Date: Feb 1, 2013 12:14 PM
Author: mueckenh@rz.fh-augsburg.de
Subject: Re: Matheology § 203

On 1 Feb., 17:29, William Hughes <wpihug...@gmail.com> wrote:
> On Feb 1, 4:34 pm, WM <mueck...@rz.fh-augsburg.de> wrote:
>

> > I just gave an example. Do you agree?
>
> But you did not answer the question
> The example is discussed in another subthread.
> I have slightly modified the question


Sorry, if you don't tell me whether I am on the right track, I cannot
be sure to correctly answer your question.
>
> Accoding to WM
>
> A potentially infinite list, L,
> of potentially infinite 0/1 sequences
> can have the property that every
> (in the sense of "all from 1 to n")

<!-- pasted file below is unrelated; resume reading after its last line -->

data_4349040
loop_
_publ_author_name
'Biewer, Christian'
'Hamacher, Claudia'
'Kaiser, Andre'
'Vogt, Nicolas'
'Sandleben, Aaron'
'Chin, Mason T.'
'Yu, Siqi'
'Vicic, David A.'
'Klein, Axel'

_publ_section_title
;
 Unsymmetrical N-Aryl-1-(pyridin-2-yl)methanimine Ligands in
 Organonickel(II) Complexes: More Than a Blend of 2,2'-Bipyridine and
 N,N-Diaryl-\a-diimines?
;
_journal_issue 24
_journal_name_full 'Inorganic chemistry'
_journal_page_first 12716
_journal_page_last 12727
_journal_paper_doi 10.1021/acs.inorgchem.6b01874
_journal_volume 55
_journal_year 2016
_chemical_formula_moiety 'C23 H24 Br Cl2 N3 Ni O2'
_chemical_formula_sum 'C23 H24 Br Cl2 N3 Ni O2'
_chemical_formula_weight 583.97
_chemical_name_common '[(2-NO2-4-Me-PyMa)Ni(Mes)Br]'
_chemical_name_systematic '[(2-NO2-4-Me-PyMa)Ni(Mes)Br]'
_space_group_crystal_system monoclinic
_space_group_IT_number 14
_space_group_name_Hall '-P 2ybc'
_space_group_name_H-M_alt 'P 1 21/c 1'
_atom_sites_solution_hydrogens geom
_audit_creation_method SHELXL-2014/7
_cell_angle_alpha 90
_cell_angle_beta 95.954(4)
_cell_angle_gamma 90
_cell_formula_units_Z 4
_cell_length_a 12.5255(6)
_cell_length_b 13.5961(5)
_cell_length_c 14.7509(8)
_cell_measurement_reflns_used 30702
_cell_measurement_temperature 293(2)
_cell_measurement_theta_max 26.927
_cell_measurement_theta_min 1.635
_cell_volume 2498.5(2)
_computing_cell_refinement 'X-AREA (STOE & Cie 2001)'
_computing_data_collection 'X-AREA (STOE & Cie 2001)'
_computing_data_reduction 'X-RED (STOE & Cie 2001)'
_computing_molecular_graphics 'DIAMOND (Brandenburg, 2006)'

> potentially infinite 0/1 sequence
> is a line of L


That is obvious. The list *has* the property that all its lines are
all its lines

>
> Let a potentially infinite list, L,
> of potentially infinite 0/1 sequences
> have the property that every
> (in the sense of "all from 1 to n")
> potentially infinite 0/1 sequence
> is a line of L


Every line (from 1 to n) of L is a line of L. I cannot see why you
ask.
>
> Let s be a potentially infinite
> 0/1 sequence.
>
> Does this imply that s is
> a line of  L


Of course not. s may be another line than those contained in L.

Regards, WM